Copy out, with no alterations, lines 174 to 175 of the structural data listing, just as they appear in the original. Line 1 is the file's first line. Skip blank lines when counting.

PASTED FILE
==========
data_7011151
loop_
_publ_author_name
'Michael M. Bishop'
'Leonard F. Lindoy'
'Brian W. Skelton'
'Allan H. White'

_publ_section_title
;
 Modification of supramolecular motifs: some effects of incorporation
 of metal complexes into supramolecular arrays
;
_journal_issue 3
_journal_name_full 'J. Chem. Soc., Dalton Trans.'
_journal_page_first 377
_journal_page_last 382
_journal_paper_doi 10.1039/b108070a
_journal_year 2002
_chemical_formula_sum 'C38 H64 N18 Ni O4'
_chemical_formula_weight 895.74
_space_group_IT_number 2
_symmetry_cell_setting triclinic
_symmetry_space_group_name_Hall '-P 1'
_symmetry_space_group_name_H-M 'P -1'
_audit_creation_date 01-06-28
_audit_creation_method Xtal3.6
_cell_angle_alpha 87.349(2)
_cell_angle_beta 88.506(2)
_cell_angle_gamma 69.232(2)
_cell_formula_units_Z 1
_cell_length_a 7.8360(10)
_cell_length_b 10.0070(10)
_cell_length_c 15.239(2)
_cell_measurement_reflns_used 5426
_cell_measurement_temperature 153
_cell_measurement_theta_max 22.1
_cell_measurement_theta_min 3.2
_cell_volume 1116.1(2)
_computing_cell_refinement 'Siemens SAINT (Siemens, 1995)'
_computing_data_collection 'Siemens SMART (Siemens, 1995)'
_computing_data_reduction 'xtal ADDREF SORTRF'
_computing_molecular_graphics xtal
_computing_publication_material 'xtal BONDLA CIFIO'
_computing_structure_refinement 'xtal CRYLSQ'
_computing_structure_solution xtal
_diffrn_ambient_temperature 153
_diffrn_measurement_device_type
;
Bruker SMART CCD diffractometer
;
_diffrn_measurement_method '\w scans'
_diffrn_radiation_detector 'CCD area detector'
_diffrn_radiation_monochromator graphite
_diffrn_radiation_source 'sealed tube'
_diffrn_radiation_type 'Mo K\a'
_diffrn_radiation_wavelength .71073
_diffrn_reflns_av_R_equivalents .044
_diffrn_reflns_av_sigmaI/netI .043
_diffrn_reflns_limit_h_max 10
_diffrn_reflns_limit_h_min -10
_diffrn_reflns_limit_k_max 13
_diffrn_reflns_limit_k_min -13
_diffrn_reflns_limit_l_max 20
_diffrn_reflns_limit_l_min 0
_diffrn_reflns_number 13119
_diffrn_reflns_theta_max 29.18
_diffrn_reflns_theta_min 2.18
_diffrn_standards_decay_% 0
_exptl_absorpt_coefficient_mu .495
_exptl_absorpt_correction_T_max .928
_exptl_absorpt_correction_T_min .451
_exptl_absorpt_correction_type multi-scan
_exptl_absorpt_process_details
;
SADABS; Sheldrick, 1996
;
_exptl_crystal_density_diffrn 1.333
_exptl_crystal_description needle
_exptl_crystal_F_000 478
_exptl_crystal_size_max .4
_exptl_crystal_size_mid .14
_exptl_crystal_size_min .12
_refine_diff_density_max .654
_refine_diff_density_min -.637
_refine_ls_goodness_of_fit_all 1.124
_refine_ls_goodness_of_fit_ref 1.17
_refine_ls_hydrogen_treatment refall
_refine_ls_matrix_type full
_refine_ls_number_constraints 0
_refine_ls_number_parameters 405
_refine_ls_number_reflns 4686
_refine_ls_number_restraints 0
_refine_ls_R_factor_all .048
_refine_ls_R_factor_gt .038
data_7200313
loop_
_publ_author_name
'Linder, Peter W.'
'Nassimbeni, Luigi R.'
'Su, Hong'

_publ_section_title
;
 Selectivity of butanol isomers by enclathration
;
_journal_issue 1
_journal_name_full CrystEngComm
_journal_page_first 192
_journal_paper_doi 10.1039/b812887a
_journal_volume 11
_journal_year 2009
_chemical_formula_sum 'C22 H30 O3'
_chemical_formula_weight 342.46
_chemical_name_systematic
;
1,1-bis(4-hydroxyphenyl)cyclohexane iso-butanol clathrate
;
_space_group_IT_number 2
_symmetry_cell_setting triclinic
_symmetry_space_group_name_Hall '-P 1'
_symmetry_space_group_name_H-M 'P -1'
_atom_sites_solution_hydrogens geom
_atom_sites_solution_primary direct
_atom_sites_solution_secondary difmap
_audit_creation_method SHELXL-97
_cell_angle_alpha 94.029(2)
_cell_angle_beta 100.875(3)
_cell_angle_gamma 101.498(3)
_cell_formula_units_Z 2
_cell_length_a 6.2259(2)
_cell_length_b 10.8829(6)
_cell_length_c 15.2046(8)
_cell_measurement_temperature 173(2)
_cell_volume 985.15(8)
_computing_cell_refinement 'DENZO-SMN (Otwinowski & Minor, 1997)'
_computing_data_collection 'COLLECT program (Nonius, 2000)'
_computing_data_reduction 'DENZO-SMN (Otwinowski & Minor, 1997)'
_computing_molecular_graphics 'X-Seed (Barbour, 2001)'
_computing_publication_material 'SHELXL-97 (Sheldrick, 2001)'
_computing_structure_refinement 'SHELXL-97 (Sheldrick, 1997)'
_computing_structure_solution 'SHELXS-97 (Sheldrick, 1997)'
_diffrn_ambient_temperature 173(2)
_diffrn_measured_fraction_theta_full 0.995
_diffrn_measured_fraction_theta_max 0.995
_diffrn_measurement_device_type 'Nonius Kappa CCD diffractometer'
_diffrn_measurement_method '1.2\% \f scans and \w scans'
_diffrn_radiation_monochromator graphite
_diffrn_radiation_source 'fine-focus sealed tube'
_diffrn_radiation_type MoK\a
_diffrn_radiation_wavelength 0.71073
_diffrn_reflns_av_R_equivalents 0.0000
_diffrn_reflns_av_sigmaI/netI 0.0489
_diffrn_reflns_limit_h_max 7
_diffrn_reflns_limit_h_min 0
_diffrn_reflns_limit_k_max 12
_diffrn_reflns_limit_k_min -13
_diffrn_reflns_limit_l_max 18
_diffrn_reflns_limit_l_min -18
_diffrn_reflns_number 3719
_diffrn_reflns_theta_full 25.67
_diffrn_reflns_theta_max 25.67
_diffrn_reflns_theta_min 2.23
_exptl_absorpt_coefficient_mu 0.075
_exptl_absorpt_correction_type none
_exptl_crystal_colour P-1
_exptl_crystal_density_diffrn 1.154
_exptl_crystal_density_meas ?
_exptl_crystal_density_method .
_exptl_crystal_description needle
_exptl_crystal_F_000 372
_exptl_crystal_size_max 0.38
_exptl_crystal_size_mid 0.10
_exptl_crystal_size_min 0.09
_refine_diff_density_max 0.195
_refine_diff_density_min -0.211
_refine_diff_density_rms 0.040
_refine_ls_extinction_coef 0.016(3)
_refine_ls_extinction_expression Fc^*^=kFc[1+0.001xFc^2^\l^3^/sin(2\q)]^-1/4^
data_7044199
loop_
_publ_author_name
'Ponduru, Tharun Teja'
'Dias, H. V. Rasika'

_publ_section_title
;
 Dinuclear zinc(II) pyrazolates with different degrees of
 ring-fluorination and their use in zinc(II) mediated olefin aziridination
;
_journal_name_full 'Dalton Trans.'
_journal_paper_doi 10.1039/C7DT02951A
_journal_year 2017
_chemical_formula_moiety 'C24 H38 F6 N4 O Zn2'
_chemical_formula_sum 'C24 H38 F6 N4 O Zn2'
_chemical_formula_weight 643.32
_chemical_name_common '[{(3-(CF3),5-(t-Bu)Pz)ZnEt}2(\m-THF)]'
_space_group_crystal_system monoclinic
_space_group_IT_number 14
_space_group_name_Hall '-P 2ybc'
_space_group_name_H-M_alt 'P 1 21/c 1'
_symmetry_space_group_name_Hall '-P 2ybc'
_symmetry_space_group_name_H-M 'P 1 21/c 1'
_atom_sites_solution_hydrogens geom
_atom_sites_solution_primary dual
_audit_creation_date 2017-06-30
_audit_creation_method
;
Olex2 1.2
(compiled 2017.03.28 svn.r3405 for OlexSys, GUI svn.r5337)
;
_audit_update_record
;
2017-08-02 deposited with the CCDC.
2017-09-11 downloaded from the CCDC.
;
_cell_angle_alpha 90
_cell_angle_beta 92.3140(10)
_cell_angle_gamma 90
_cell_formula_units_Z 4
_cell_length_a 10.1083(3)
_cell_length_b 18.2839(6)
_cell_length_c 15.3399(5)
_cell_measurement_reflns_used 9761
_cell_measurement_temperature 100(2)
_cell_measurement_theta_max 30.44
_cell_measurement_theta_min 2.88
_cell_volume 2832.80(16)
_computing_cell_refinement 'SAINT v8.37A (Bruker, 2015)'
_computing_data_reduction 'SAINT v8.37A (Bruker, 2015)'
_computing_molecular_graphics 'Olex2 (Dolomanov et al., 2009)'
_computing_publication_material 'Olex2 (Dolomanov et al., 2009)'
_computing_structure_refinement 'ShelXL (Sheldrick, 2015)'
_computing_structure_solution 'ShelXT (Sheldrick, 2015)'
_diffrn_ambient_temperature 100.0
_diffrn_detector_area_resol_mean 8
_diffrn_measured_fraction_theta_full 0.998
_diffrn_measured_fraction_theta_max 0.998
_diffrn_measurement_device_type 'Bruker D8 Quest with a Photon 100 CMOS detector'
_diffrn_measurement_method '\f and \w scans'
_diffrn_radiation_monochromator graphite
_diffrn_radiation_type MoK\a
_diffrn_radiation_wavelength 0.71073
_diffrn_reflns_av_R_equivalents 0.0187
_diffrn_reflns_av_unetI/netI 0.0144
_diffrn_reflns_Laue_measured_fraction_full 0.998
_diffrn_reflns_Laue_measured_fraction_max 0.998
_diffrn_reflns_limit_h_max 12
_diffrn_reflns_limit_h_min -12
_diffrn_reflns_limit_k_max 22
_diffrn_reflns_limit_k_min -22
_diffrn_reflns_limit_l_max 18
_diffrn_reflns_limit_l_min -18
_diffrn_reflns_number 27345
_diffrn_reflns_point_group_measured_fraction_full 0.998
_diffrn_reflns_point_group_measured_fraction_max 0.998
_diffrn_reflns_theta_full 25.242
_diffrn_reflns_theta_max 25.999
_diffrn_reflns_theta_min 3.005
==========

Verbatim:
_refine_diff_density_min -0.211
_refine_diff_density_rms 0.040